Jeffrey Bernstein From Tragedy to Iconoclasm: The Changing Status of Hölderlin in Adorno’s Conception of History
abstract | view |  rights & permissions
This paper explores the transformation which Adorno’s conception of history undergoes from his texts of the 1930s to those of the 1960s. This transformation involves a change in the role played by Hölderlin’s figure of transience. In the texts of the ’30s, Hölderlinian transience (in its Benjaminian interpretation) amounts to a moment of negative content within Adorno’s conception of history. In the texts of the ’60s, such transience becomes the very form of Adornian philosophical history. As such, his thinking of history changes from a tragic conception (emphasizing a “negative absolute”) to an iconoclastic one (emphasizing “absolute negativity”).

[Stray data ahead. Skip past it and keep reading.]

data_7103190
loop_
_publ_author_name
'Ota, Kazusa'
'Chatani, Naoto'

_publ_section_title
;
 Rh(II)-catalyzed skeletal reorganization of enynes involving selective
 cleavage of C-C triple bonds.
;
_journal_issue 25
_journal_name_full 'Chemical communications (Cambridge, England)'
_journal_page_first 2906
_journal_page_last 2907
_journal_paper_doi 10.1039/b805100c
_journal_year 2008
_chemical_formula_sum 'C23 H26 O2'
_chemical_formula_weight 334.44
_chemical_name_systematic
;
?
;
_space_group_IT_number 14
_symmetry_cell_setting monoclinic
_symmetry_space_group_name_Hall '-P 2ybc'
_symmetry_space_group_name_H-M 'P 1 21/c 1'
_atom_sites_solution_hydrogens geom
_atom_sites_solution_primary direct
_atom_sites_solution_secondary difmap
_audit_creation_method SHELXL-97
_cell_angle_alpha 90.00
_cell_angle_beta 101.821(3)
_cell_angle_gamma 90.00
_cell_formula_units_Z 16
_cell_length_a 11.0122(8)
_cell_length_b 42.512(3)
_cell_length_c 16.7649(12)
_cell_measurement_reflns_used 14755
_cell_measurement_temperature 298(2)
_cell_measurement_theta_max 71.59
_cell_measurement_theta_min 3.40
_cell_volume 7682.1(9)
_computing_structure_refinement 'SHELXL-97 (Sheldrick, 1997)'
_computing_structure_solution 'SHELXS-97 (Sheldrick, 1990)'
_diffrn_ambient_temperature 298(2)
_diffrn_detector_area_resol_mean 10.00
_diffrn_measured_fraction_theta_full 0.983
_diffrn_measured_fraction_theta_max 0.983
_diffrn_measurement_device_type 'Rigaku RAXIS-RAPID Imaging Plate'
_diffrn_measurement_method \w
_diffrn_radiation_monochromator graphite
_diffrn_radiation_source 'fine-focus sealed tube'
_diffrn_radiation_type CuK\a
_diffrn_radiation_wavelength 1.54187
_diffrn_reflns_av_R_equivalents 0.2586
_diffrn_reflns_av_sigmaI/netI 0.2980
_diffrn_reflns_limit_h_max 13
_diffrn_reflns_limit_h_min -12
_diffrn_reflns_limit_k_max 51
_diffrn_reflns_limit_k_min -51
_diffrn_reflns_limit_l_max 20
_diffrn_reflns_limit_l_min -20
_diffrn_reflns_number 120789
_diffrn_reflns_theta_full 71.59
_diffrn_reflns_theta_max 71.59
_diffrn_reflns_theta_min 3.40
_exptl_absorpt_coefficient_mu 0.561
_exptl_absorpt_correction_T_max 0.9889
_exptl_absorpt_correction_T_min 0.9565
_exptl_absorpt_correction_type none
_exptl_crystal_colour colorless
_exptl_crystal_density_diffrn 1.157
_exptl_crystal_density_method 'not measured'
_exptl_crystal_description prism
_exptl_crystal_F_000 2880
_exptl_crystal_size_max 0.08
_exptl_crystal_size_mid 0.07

134. Epoché: A Journal for the History of Philosophy: Volume > 15 > Issue: 1
Brett A. Fulkerson-Smith Experimentation, Temptation, and Nietzsche’s Philosopher of the Future
abstract | view |  rights & permissions
The method of the philosophers of the future that Nietzsche heralds, but does not self-identify with, has not received the attention it deserves in the secondary literature. In this essay, I address this lacuna with an interpretation of the roles of the philosophers of the future that explains in what sense they are and are not (at)tempters. As free spirits, cultural physicians, and legislators, the philosophers of the future undertake experiments to acquire knowledge; hence, the philosophers of the future are attempters. Nevertheless, it is also wrong to call them attempters; as educators, the philosophers of the future are tempters.
135. Epoché: A Journal for the History of Philosophy: Volume > 15 > Issue: 1
John Kress Pleasure Unlimited: Philebus and the Drama of the Unlimited
abstract | view |  rights & permissions